Maxim Gershkovich Maxim Gershkovich - 1 month ago 11
Javascript Question

How does the "this" keyword work?

I have noticed that there doesn't appear to be a clear explanation of what the

this
keyword is and how it is correctly (and incorrectly) used in JavaScript on the Stack Overflow site.

I have witnessed some very strange behaviour with it and have failed to understand why it has occurred.

How does
this
work and when should it be used?

Answer

I recommend reading Mike West's article Scope in JavaScript (mirror) first. It is an excellent, friendly introduction to the concepts of this and scope chains in JavaScript.

Once you start getting used to this, the rules are actually pretty simple. The ECMAScript Standard defines this as a keyword that "evaluates to the value of the ThisBinding of the current execution context" (§11.1.1). ThisBinding is something that the JavaScript interpreter maintains as it evaluates JavaScript code, like a special CPU register which holds a reference to an object. The interpreter updates the ThisBinding whenever establishing an execution context in one of only three different cases:

  1. Initial global execution context

    This is the case for JavaScript code that is evaluated when a <script> element is encountered:

    <script type="text/javascript">//<![CDATA[
    alert("I'm evaluated in the initial global execution context!");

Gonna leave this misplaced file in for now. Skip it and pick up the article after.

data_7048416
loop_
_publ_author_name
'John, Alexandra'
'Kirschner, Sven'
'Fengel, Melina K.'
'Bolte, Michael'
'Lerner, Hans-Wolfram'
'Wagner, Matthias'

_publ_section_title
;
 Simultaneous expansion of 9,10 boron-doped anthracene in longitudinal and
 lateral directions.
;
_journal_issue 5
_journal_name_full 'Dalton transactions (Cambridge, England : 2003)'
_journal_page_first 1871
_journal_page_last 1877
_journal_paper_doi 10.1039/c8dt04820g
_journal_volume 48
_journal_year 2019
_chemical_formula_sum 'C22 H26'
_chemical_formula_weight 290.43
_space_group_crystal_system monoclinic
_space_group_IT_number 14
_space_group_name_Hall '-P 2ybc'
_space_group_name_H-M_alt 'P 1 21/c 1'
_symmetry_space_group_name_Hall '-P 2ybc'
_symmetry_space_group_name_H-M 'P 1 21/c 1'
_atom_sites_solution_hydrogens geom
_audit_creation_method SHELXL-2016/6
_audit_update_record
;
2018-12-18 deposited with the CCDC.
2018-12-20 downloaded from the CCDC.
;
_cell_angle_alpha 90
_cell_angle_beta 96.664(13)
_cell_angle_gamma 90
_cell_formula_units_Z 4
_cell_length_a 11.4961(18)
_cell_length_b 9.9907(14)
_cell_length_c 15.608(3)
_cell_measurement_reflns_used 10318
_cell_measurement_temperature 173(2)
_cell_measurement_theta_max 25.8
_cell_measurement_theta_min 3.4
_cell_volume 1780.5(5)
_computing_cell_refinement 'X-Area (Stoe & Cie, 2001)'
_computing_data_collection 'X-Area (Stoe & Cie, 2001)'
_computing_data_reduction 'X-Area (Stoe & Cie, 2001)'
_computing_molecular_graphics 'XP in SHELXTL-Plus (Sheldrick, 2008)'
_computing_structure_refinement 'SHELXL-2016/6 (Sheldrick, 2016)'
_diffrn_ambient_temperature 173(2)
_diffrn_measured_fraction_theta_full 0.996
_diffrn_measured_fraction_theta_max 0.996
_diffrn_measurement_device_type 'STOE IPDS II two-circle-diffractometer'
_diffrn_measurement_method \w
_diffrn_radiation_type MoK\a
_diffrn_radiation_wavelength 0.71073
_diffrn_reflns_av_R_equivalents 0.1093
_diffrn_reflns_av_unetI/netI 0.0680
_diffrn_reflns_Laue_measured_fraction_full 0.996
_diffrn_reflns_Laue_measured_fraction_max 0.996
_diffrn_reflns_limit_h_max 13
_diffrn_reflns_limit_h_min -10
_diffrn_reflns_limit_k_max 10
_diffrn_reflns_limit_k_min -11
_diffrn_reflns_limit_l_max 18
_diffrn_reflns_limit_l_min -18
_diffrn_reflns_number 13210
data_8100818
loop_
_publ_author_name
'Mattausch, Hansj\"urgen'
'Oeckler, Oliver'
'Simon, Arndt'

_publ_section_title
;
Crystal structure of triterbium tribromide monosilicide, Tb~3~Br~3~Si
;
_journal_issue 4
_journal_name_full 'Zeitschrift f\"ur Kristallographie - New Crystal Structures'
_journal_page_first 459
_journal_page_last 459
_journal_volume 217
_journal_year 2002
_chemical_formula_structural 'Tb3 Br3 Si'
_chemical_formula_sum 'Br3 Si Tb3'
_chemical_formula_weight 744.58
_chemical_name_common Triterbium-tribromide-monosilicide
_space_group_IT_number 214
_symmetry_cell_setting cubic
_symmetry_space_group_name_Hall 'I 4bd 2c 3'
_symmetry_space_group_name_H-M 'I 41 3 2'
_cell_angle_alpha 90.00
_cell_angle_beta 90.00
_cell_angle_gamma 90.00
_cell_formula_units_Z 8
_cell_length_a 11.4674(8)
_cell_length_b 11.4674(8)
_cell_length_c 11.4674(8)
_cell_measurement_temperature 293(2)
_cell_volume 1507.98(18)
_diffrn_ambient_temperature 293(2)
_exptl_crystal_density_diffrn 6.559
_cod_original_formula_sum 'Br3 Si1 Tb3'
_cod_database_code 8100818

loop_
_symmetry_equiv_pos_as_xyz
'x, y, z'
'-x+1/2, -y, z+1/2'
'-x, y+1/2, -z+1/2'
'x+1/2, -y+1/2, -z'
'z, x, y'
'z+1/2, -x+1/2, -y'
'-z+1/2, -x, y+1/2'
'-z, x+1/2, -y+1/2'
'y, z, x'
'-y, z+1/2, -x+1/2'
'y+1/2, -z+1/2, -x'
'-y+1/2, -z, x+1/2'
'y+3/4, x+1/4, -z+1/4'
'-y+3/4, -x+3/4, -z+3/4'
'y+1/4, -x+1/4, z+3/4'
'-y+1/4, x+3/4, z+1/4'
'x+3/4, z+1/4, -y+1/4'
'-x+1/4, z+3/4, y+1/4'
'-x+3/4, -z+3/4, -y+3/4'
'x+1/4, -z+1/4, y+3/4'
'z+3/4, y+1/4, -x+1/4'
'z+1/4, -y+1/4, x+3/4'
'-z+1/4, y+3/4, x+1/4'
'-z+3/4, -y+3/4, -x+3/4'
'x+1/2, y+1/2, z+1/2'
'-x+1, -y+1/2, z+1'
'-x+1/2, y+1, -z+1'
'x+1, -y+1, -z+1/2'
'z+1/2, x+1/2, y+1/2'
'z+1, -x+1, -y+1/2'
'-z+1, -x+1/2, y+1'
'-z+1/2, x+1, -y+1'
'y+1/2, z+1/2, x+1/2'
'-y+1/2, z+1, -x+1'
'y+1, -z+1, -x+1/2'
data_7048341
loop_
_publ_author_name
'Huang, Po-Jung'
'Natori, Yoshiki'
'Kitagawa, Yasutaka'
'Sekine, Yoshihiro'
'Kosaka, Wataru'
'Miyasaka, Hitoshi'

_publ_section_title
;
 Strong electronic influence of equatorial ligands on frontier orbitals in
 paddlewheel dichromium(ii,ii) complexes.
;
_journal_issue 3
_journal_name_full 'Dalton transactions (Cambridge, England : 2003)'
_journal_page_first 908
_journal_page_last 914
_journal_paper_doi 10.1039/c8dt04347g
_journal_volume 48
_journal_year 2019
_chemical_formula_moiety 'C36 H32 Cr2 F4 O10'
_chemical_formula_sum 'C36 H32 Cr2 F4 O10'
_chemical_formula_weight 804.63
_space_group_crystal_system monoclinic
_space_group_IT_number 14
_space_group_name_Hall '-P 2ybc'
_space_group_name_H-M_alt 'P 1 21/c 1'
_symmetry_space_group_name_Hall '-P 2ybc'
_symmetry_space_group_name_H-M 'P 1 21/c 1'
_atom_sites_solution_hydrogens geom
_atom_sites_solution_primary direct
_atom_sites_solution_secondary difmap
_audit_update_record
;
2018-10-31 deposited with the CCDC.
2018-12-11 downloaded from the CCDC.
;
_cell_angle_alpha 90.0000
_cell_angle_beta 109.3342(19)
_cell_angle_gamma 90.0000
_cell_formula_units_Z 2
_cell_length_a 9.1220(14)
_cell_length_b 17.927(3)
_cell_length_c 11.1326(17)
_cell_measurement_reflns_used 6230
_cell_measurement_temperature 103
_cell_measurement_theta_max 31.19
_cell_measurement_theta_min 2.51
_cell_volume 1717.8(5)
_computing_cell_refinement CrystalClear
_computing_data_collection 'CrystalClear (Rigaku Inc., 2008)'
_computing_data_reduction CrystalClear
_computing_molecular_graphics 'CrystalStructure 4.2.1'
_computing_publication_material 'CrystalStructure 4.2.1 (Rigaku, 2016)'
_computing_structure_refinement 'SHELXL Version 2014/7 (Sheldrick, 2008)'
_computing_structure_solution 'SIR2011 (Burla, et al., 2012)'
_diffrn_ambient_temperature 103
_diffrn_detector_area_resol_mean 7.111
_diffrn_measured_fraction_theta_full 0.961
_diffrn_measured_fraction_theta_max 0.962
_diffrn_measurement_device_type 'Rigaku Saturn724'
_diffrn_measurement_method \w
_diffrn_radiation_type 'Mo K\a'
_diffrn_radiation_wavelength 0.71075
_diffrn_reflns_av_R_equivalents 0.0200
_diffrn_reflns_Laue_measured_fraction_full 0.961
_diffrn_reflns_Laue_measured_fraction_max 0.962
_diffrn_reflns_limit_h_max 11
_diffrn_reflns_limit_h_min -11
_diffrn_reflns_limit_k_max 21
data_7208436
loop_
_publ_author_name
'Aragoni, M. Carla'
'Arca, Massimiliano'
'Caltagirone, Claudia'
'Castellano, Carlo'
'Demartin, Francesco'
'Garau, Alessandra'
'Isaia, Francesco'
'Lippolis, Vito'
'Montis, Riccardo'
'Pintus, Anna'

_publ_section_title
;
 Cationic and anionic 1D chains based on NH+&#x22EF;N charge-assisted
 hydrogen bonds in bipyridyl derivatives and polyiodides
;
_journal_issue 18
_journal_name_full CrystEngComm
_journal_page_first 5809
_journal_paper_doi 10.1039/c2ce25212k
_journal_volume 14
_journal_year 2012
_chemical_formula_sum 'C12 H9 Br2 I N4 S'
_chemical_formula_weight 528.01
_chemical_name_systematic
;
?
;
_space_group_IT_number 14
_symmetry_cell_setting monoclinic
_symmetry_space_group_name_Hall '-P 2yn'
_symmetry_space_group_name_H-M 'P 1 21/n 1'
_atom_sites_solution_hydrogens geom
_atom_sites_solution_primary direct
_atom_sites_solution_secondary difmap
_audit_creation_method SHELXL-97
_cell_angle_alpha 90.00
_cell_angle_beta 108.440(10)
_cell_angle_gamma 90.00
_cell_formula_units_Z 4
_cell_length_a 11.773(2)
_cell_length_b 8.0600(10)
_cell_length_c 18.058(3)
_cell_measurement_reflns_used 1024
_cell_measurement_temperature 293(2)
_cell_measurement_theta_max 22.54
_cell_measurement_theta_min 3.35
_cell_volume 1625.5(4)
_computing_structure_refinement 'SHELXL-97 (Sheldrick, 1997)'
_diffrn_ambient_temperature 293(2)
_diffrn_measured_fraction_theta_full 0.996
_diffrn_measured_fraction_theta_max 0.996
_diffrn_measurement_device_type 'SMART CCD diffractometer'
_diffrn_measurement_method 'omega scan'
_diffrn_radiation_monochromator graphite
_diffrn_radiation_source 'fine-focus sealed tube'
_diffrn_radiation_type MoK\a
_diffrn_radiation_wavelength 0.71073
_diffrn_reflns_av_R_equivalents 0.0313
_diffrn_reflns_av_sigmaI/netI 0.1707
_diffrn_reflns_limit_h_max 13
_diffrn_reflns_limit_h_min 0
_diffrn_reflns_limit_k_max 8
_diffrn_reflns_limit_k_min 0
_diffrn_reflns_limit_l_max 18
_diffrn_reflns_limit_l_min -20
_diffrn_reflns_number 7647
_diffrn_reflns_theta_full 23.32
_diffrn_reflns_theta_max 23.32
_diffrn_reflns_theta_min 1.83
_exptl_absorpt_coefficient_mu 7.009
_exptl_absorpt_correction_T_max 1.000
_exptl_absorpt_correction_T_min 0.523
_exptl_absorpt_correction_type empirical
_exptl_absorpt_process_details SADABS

setTimeout(function () {
        alert("I'm NOT evaluated in the initial global execution context.");
    }, 1);
    //]]></script>
    

    When evaluating code in the initial global execution context, ThisBinding is set to the global object, window (§10.4.1.1).

  2. Entering eval code

    • ... by a direct call to eval()

      ThisBinding is left unchanged; it is the same value as the ThisBinding of the calling execution context (§10.4.2(2)(a)).

    • ... if not by a direct call to eval()

      ThisBinding is set to the global object as if executing in the initial global execution context (§10.4.2(1)).

    §15.1.2.1.1 defines what a direct call to eval() is. Basically, eval(...) is a direct call whereas something like (0, eval)(...) or var indirectEval = eval; indirectEval(...); is an indirect call to eval(). See chuckj's answer to (1,eval)('this') vs eval('this') in JavaScript? and this blog post by Dmitry Soshnikov for when you might use an indirect eval() call.

  3. Entering function code

    This occurs when calling a function. If a function is called on an object, such as in obj.myMethod() or the equivalent obj["myMethod"](), then ThisBinding is set to the object (obj in the example; §13.2.1). In most other cases, ThisBinding is set to the global object (§10.4.3).

    The reason for writing "in most other cases" is because there are eight ECMAScript 5 built-in functions that allow ThisBinding to be specified in the arguments list. These special functions take a so-called thisArg which becomes the ThisBinding when calling the function (§10.4.3).

    These special built-in functions are:

    • Function.prototype.apply( thisArg, argArray )
    • Function.prototype.call( thisArg [ , arg1 [ , arg2, ... ] ] )
    • Function.prototype.bind( thisArg [ , arg1 [ , arg2, ... ] ] )
    • Array.prototype.every( callbackfn [ , thisArg ] )
    • Array.prototype.some( callbackfn [ , thisArg ] )
    • Array.prototype.forEach( callbackfn [ , thisArg ] )
    • Array.prototype.map( callbackfn [ , thisArg ] )
    • Array.prototype.filter( callbackfn [ , thisArg ] )


    In the case of the Function.prototype functions, they are called on a function object, but rather than setting ThisBinding to the function object, ThisBinding is set to the thisArg.